4. Angela Merkel, 56, German Chancellor.
  5. Hillary Rodham Clinton, 62, Secretary of State.
  6. Indra Nooyi, 54, chief executive, PepsiCo.
  7. Lady Gaga, 24, singer and performance artist.
  8. Gail Kelly, 54, chief executive, Westpac.
  9. Beyonce Knowles, 29, singer and fashion designer.
  10. Ellen DeGeneres, 52, talk show host.

In Your Shoes is created by Johnston & Murphy, offering quality shoes and outerwear for women and men. We welcome your comments and contributions.

How Business Women Can Get Venture Capital

October 25, 2010

With a dash of optimism for 2010 and beyond, women business owners say their venture capital investment plans are also on the rebound.

For their companies, 65 percent of women expect improvements to their business prospects this year, according to a National Association of Women Business Owners (NAWBO) survey. Likewise, capital investment plans are on the rise: 21 percent of NAWBO members plan to increase capital investment this year, up from 17 percent in early 2009.

“With the market for early-stage capital beginning to bounce back, I’m once again fielding calls from entrepreneurs wanting to know how much of their company to give away to investors to raise the money they need to launch their businesses or take them to the next level,” writes Rosalind Resnick for (How to Win the Valuation Game).

Resnick is the founder and CEO of Axxess Business Consulting in New York, an expert in developing business plans and financial projections for start-ups. She is also the author of The Vest Pocket Consultant’s Secrets of Small Business Success.

“In the past,” she notes, “I probably would have advised my client to hang tough and keep looking. In today’s market, with smaller amounts of early stage capital available and venture investors looking to scoop up bargains, I’m urging my clients to draft a deal that’s palatable to both sides.”

Winning Cash for Your Business provides 10 Tips for Bagging Startup Cash:

  1. Stick with what you know. “Establish a company in a field you are familiar with.”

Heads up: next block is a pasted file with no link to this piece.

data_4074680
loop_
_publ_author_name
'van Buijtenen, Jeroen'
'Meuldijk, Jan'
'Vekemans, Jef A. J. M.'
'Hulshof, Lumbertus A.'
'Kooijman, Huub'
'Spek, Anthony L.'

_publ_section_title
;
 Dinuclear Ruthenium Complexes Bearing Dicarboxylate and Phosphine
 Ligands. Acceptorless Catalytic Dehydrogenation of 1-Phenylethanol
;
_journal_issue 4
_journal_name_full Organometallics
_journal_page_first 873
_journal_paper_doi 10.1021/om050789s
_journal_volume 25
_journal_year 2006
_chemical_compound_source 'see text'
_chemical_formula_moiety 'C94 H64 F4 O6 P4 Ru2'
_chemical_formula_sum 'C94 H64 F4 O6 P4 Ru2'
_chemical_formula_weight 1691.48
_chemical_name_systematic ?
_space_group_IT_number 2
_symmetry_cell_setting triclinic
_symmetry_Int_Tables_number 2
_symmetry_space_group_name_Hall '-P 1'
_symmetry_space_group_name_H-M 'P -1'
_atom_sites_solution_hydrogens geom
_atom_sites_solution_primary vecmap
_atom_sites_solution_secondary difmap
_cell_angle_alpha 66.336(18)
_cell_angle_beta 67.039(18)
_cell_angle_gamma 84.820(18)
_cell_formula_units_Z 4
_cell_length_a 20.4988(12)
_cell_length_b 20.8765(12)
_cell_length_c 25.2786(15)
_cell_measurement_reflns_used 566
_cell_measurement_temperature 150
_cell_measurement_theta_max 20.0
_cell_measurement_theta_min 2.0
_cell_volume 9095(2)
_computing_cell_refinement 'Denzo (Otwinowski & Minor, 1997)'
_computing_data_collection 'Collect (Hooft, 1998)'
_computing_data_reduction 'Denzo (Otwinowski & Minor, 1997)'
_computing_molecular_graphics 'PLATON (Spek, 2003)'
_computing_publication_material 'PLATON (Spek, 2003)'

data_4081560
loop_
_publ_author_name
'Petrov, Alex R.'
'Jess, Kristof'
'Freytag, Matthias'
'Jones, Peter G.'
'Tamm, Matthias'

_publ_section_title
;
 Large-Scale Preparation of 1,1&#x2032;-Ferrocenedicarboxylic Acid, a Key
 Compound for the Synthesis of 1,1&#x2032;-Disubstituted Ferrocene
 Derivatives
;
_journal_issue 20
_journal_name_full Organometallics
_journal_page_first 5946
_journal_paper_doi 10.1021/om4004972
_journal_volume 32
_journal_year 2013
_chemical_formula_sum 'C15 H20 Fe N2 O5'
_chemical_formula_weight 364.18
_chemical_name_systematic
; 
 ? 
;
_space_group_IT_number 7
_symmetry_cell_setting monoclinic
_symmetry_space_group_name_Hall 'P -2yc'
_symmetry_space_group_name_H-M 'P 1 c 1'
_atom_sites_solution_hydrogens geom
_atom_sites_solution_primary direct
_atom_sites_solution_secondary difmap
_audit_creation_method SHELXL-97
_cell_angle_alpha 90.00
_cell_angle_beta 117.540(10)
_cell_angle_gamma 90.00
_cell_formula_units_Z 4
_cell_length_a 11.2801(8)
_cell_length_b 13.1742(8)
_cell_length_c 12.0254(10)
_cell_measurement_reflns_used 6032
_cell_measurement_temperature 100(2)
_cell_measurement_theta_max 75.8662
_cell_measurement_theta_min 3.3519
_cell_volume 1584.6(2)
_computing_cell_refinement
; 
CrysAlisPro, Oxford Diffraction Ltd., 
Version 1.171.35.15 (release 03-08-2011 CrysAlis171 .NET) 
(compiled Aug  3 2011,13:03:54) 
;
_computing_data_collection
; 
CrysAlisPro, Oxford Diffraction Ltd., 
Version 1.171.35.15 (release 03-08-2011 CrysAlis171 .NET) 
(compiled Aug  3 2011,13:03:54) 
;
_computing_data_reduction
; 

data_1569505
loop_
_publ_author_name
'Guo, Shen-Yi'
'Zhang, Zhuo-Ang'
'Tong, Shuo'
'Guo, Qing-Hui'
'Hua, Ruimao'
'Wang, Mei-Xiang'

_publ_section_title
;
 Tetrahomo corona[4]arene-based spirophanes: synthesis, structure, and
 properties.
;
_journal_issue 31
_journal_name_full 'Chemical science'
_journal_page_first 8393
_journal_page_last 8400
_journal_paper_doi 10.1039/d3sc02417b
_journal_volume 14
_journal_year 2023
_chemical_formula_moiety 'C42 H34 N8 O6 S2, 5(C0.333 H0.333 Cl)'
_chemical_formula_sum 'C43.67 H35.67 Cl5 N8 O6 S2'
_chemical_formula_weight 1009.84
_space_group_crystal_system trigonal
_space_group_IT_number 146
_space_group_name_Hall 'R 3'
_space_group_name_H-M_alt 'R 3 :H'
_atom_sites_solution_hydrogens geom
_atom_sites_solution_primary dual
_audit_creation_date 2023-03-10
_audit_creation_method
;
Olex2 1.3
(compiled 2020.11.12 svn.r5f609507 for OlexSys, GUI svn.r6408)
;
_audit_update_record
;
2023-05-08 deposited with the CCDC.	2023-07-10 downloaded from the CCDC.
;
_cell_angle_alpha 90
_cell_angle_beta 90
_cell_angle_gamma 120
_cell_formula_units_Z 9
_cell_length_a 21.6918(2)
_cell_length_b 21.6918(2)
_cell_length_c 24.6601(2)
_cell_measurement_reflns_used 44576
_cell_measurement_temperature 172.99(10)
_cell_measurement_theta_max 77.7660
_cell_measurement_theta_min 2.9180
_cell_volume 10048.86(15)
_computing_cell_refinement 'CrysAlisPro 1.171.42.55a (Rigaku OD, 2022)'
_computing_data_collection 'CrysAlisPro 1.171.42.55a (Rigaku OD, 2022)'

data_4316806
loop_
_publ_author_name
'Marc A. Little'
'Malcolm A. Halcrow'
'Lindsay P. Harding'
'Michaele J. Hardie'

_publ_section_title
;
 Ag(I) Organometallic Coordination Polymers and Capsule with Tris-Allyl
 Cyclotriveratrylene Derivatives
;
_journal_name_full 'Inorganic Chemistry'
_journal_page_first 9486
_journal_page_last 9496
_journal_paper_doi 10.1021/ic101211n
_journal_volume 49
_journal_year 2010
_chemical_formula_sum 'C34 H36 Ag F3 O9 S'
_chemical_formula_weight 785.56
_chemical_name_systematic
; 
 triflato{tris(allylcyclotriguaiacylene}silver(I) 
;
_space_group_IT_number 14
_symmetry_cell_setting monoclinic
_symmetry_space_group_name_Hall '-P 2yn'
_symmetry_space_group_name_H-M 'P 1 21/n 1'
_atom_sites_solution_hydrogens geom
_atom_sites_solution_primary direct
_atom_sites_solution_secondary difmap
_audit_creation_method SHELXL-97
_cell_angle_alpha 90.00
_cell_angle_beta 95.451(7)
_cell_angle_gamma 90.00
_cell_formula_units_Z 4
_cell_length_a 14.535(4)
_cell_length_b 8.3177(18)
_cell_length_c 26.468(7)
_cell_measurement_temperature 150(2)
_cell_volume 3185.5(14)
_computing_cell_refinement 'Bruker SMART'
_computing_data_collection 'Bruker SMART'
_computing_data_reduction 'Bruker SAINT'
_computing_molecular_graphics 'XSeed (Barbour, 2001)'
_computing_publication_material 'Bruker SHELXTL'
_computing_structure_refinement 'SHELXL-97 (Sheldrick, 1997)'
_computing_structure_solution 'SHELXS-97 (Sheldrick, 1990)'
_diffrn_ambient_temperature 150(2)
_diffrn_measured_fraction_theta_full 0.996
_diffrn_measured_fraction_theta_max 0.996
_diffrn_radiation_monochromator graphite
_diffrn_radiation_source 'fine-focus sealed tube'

2. The first investor should be you. “This will show investors you approach later that you are serious about your long-term commitment to your firm.”
  3. Approach friends and family. Friends and relatives are most likely “to take a chance on you and support you in other ways, such as contributing free labor.”
  4. A bank can be your friend. You should “establish a relationship with your banker before applying for a loan.”
  5. Know the difference between angel investors and venture capitalists. Angels come in early. Venture capitalists come later. “They take a percentage of your company with the hope that it will become large enough to eventually be sold or go public.”
  6. Network. “Women tend to lack contacts among individuals and companies looking to invest in startups. Attend venture-capital conferences to meet investors.”
  7. Be prepared. Have a detailed business plan.
  8. Seek the right investors. Know which kinds of companies that investors work with. “Don’t waste their time.”
  9. Understand equity capital. Know what the offer terms are.
  10. Discuss your business plan openly. Many entrepreneurs are afraid that someone else might steal their business ideas. “But if the loan officer or investor can’t discuss your request with others, the idea will be dead in the water.”

Demonstrating Commitment

Myra M. Hart, a Harvard Business School professor and authority on entrepreneurship, agrees that it’s important to float your business idea in the beginning.

“The real success will depend on your organization and execution as well as the basic concept,” Hart says in an HBS Working Knowledge article, How Women Can Get More Venture Capital. “And almost everyone who is willing to talk about the idea finds that it continually gets refined and better. It also gets people to buy into the idea and to understand you, your capabilities and your business concept before you come asking for money.”

In Your Shoes is created by Johnston & Murphy, offering quality shoes and outerwear for women and men. We welcome your comments and contributions.